A non faith school, by the way, is not the opposite; it doesn’t force religious children to lose their faith or anything, it just doesn’t have a secret desire to tell kids that God did everything.
Secular educations give children a choice in what they believe. That’s liberal, not just “what I like” (I have a politics degree somewhere, so I should know what I’m on about).

Talking of faith, while I completely disagree with what you say, Carl @ number 44, your website is a garish rainbow of biblical fun.

Johnathan, you can always say “I want to ban private education” but you must recognise that the view is not Liberal in the least.

I find it odd that you recoil at the thought of religious schools somehow forcing parents (due to the scarcity that often comes as a result of monopolistic State run education) to use them, yet you do not even blink when forcing them into the State system. I am not suggesting support for religious schools, btw!

…the difference is there is that, as I said, a non-religious state school does not force a belief system on a child. I do not care for parents who think it’s OK to force religion on children. If your religion is so obviously right, your child will discover it is so. If that’s illiberal, well….
…the longer I stay on this thread the more I don’t want to be considered a liberal. Liberal here seems to mean a lack of assertiveness, and a desire to let people do whatever they want regardless of whether it is right, or damaging to other people. I’m sure that is a libertarian attitude, not liberal, but hey, majority rules, I lose.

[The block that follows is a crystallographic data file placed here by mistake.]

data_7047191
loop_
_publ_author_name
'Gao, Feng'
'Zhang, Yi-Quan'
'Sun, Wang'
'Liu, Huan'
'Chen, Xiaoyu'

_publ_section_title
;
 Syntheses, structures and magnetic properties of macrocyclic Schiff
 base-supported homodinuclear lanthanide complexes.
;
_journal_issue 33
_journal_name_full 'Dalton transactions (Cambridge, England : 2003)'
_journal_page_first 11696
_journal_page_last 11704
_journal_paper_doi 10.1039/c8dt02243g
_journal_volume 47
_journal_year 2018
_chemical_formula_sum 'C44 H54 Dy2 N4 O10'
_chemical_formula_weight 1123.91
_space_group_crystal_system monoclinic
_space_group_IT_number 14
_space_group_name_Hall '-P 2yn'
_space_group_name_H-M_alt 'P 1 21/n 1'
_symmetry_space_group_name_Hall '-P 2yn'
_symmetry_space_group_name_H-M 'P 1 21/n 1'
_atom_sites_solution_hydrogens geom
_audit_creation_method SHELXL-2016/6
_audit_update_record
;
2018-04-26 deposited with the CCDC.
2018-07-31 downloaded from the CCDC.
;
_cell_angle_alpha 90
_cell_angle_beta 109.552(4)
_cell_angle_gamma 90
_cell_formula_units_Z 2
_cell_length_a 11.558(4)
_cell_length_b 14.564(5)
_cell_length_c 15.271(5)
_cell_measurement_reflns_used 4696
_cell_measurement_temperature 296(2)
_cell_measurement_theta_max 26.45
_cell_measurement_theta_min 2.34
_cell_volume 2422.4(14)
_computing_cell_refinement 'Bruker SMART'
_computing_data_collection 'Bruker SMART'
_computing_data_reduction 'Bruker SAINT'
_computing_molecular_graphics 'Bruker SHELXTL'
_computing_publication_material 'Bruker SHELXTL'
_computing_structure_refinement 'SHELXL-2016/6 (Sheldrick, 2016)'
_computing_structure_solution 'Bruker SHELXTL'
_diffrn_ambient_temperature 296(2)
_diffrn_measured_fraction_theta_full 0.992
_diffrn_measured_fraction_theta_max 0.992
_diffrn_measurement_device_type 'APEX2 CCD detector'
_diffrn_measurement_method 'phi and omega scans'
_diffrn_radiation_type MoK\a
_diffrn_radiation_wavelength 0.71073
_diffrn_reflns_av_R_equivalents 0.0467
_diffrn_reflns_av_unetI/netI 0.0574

47. Susan Francis

Damn, I’ve come back to this too late if Jonathan has given up and gone away. I agree with most of what he says, especially @38 and 45. “Faith” schools and “academies” (some of which are run by fundamentalists) are being subsidized with public money and capturing children who just need a good school, to be indoctrinated in … whatever the person who bought the contract wants to indoctrinate them in. This is supposed to be a left liberal site; what happened to the Left part?

Johnathan, your ban on private schools is totally separate from your views on religious schools funded via the State. Please do not conflate them – I did try to make it clear I was not combining them in my response. Apologies if that was the case. I agree with your assertion that if someone thinks their religion is strong and right, they should believe that the child should, as they get older, realise it. I think we both know what is feared – they might find out their religion is man made and flawed.

I do think that State schools should be secular, ideally. The issue of religious schools may have been simpler if it were not for the view of some that now, with Islamic schools in the frame, better to get (er, is that “bribe”?) them into the State system “where we can keep a better eye on them”. I am not suggesting that is the right attitude, btw.

The issues here are not so much “letting people do whatever they want” but to “NOT (make people do what I want)” – do you understand the difference in the logic? Libertarianism is not about letting people do whatever they want, for that is Anarchy.

Susan @48, thanks! I was getting lonely 🙂

And Roger, I do understand the difference in logic; I still disagree that my stance makes me authoritarian; just progressive. What I’ve read from you and others is libertarianism – this is commonly considered the Right’s end of the liberal spectrum, am I not correct? I’m not a libertarian.

I’m not an authoritarian, either, as I wouldn’t throw people in gaol for disagreeing with me (well, I hope not, but I never expect to be in the position to do that :).

Jonathan @ 44 — I was pointing at one of my secular articles (The Balance of Wealth). Yes, there are also Biblical articles on my site as well — which focus on the lefty parts of the Bible.